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  • A Feast for the Ear: Suzuki Music

    by Tom Kertes

    It’s a good thing that very young children crave repetition because repetition, in and of itself, can create discipline. And you have to be extremely disciplined to learn to play music—the violin, the cello, or the piano—at the School For Strings in Manhattan. The much-admired institution, established 30 years ago by still-active founder-director Louise Behrend, teaches music using the unique, though somewhat controversial, Suzuki Method.

    Behrend got acquainted with Dr. Shinichi Suzuki’s ideas back in 1965 when she combined a concert tour of east Asia with an extensive visit with Dr. Suzuki in Matsumoto, Japan.

    A few years later, she was one of the few established teachers working with his ideas in the United States. With a longterm interest in teacher-training, she started the program on an experimental basis.

    By its second year, the program had grown to fifty students. And by 1973 the popular program moved to its current space, a beautifully renovated carriage house on West 54th Street.

    What is different and exciting about the Suzuki Method? “It is based on the idea that children are capable of beginning to learn to play music at a very young age,” said Sasha Yudkovsky, the school’s Executive Director. “Due to the fact that they are so very young—many of our kids start as early as the age of three—they first learn to play their instrument purely by ear.”

    Playing an instrument is not necessarily linked to learning to read the music, at least not until the child has achieved enough technical control to ensure a level of comfort in reading and playing simultaneously. “This strengthens the ear,” Yudkovsky said. “I believe that is the very reason that so many of our students are so very intensely musical.”

    The Suzuki Method has a strong social element, with group lessons to encourage attendance and aid in fostering friendships. Parents also play a vital role. “A parent attends every lesson with the child and functions at home as a surrogate teacher,” Yudkovsky said. This is far more than supervising daily practice; in Suzuki, the child’s accomplishments actually rest upon a cooperative triangle formed by the teacher, the child, and the parent.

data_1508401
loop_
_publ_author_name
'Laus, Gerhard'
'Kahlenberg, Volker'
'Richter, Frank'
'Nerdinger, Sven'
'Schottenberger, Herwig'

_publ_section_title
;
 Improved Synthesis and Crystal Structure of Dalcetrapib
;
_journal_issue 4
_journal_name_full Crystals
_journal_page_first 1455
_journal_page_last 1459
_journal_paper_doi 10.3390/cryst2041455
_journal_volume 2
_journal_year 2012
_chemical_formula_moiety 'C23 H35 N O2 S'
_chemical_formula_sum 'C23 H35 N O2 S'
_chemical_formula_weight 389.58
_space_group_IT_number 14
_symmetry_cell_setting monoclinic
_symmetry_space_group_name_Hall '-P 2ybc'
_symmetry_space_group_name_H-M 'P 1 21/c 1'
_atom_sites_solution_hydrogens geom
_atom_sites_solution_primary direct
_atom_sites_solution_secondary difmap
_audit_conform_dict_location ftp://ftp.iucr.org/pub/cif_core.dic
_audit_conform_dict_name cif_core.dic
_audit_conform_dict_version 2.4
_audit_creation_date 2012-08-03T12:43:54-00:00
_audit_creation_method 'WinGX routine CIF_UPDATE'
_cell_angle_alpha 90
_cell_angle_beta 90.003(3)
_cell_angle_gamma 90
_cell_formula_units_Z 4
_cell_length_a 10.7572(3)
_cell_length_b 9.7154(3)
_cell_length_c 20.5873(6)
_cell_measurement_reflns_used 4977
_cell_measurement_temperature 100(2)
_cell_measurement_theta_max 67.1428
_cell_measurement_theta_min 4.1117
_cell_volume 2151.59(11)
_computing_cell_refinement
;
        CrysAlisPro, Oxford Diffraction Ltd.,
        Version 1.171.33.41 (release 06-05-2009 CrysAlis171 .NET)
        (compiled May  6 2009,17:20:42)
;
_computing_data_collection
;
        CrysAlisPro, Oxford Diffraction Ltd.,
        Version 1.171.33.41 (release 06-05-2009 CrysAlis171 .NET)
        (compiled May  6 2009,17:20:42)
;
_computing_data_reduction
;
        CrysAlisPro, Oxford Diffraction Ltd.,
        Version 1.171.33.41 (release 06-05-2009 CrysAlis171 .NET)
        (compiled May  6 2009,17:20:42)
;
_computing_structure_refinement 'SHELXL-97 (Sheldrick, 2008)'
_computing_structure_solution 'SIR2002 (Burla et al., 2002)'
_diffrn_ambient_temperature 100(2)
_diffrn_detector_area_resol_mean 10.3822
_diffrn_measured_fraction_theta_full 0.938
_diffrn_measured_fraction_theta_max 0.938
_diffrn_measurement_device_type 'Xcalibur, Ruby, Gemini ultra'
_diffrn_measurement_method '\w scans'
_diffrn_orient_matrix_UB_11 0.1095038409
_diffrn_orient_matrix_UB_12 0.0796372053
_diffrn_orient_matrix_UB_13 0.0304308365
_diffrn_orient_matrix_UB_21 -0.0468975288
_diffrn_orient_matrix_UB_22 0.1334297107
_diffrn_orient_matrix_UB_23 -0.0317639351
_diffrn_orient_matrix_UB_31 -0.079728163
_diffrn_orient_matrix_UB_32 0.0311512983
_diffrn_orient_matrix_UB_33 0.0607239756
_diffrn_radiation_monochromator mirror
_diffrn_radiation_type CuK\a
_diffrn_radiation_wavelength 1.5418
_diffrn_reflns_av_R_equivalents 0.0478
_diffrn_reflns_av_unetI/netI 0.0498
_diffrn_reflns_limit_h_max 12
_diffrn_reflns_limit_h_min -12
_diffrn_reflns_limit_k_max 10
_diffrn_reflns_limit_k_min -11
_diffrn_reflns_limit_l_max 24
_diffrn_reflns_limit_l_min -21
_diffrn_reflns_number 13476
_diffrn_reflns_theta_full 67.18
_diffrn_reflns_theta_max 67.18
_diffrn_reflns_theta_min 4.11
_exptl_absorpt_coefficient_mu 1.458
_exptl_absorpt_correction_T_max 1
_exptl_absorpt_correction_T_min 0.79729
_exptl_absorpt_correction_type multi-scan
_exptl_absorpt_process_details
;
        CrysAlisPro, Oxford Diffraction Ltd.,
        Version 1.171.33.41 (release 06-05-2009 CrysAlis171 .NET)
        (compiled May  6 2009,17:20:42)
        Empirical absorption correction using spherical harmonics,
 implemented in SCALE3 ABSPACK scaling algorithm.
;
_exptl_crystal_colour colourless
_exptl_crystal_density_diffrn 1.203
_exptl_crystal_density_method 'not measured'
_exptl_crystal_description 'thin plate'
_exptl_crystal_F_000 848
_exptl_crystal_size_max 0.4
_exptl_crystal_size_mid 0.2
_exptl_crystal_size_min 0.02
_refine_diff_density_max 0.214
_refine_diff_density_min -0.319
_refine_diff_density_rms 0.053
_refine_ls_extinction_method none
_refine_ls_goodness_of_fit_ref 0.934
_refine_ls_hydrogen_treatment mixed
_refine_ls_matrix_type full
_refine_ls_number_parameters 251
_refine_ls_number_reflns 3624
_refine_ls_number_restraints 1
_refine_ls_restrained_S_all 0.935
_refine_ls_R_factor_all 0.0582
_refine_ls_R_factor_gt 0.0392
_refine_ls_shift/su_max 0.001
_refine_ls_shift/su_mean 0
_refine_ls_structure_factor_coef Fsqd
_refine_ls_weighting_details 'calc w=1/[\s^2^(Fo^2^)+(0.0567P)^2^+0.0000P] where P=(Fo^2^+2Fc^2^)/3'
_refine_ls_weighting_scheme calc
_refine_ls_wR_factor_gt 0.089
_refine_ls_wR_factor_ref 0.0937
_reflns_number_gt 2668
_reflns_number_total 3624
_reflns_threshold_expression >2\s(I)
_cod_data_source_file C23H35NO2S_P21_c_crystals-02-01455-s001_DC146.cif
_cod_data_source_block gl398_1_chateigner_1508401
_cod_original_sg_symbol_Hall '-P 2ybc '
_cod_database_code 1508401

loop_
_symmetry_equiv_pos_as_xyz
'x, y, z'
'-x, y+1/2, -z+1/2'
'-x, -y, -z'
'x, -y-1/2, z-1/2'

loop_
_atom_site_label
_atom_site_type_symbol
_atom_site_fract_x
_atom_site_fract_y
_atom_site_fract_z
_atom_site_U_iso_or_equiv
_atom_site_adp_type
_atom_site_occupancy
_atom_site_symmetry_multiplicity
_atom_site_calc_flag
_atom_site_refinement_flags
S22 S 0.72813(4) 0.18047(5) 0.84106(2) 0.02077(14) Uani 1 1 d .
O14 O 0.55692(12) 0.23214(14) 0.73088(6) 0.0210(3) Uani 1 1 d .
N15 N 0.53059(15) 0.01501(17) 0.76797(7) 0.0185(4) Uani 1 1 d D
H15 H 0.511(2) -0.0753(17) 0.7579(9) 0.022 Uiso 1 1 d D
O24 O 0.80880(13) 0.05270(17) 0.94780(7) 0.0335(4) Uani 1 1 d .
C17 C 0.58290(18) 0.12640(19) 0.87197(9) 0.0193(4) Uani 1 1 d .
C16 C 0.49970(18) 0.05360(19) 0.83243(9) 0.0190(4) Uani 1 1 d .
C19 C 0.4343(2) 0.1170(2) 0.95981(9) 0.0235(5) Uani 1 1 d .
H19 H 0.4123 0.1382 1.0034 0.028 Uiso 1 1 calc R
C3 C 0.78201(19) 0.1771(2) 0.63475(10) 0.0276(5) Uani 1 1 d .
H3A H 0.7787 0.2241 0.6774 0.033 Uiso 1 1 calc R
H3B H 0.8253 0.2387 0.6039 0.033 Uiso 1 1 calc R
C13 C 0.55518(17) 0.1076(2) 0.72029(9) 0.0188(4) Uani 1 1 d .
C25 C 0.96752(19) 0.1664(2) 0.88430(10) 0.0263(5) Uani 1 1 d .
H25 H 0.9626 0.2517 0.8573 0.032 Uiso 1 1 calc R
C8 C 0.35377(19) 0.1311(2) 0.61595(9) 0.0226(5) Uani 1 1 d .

For the young beginners, Suzuki combines an individual lesson, a group playing class, a musicianship class, and a parents’ class. The children start on pre-instruments, tiny violins and cellos for three-year olds.

    “It’s a discipline,” glowing parent Julian Jadow said. “But it’s a gentle discipline that includes a lot of socialization and love.” Some parents believe fervently in the Method. “We have a family that has six children in our program simultaneously,” Yudkovsky said. “As you may imagine, the commitment is full-time.”

    The School For Strings also offers intermediate and advanced programs plus a multitude of performance opportunities. The start-up program, taught by teacher-trainees, is quite affordable, only $300 a year, and scholarships are available.

    The School for Strings’ results are so good—many graduates go on to top music schools in the country and play in premier orchestras—the school has never needed to advertise.

    “It’s all word of mouth,” Yudkovsky said. “Our students, and the wonderful music they play, are our best possible selling point.” #

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